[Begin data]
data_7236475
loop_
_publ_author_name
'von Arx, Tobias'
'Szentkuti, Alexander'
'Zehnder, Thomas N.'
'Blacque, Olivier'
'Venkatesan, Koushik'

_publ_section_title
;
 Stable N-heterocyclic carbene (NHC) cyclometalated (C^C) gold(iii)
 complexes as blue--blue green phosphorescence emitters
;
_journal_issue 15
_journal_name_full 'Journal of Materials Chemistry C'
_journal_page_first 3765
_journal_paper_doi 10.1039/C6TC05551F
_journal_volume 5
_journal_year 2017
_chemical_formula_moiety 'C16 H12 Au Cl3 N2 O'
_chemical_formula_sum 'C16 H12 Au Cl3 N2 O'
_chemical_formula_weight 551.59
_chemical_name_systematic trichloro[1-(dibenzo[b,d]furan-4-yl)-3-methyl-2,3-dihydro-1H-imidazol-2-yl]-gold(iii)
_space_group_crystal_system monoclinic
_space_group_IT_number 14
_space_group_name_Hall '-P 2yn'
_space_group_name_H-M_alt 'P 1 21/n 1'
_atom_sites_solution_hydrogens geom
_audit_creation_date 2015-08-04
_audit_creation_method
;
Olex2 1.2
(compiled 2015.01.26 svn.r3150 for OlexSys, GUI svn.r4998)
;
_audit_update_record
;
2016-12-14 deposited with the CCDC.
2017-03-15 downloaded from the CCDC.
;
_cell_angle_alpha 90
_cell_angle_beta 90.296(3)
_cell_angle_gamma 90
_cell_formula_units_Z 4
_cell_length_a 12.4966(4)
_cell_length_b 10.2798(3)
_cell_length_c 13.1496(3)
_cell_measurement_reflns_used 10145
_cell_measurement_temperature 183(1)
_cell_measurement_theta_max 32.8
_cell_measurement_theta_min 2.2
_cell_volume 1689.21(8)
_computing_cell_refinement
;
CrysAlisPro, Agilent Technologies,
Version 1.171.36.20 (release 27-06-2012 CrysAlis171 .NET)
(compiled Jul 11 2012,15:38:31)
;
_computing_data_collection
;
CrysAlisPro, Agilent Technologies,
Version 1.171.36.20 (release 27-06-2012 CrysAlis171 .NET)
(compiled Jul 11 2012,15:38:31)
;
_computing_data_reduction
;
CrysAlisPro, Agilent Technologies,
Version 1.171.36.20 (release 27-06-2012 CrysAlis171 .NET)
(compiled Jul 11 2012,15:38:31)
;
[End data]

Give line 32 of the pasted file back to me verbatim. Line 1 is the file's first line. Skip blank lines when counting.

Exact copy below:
Olex2 1.2